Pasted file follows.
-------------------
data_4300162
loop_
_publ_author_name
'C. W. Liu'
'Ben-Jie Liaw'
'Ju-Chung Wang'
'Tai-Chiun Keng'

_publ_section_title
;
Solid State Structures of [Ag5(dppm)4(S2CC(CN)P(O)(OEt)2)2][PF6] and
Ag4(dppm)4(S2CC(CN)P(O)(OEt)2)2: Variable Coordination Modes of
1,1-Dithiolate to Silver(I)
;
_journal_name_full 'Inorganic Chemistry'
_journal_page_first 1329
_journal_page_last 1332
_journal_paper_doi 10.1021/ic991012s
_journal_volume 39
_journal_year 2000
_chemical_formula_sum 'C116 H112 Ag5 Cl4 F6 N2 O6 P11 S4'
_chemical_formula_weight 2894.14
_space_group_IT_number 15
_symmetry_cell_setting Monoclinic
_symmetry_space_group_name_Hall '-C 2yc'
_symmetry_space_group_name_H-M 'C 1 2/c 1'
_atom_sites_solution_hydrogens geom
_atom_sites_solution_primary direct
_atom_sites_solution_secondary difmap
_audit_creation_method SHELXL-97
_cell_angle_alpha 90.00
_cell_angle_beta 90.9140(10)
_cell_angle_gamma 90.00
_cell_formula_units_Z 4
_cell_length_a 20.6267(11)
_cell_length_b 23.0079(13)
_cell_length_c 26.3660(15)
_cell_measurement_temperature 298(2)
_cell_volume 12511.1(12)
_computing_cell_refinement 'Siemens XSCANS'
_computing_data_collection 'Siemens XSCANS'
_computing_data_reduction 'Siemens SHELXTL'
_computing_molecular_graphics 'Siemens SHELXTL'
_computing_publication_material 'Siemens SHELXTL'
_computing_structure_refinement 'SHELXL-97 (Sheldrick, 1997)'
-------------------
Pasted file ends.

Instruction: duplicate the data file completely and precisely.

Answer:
data_4300162
loop_
_publ_author_name
'C. W. Liu'
'Ben-Jie Liaw'
'Ju-Chung Wang'
'Tai-Chiun Keng'

_publ_section_title
;
Solid State Structures of [Ag5(dppm)4(S2CC(CN)P(O)(OEt)2)2][PF6] and
Ag4(dppm)4(S2CC(CN)P(O)(OEt)2)2: Variable Coordination Modes of
1,1-Dithiolate to Silver(I)
;
_journal_name_full 'Inorganic Chemistry'
_journal_page_first 1329
_journal_page_last 1332
_journal_paper_doi 10.1021/ic991012s
_journal_volume 39
_journal_year 2000
_chemical_formula_sum 'C116 H112 Ag5 Cl4 F6 N2 O6 P11 S4'
_chemical_formula_weight 2894.14
_space_group_IT_number 15
_symmetry_cell_setting Monoclinic
_symmetry_space_group_name_Hall '-C 2yc'
_symmetry_space_group_name_H-M 'C 1 2/c 1'
_atom_sites_solution_hydrogens geom
_atom_sites_solution_primary direct
_atom_sites_solution_secondary difmap
_audit_creation_method SHELXL-97
_cell_angle_alpha 90.00
_cell_angle_beta 90.9140(10)
_cell_angle_gamma 90.00
_cell_formula_units_Z 4
_cell_length_a 20.6267(11)
_cell_length_b 23.0079(13)
_cell_length_c 26.3660(15)
_cell_measurement_temperature 298(2)
_cell_volume 12511.1(12)
_computing_cell_refinement 'Siemens XSCANS'
_computing_data_collection 'Siemens XSCANS'
_computing_data_reduction 'Siemens SHELXTL'
_computing_molecular_graphics 'Siemens SHELXTL'
_computing_publication_material 'Siemens SHELXTL'
_computing_structure_refinement 'SHELXL-97 (Sheldrick, 1997)'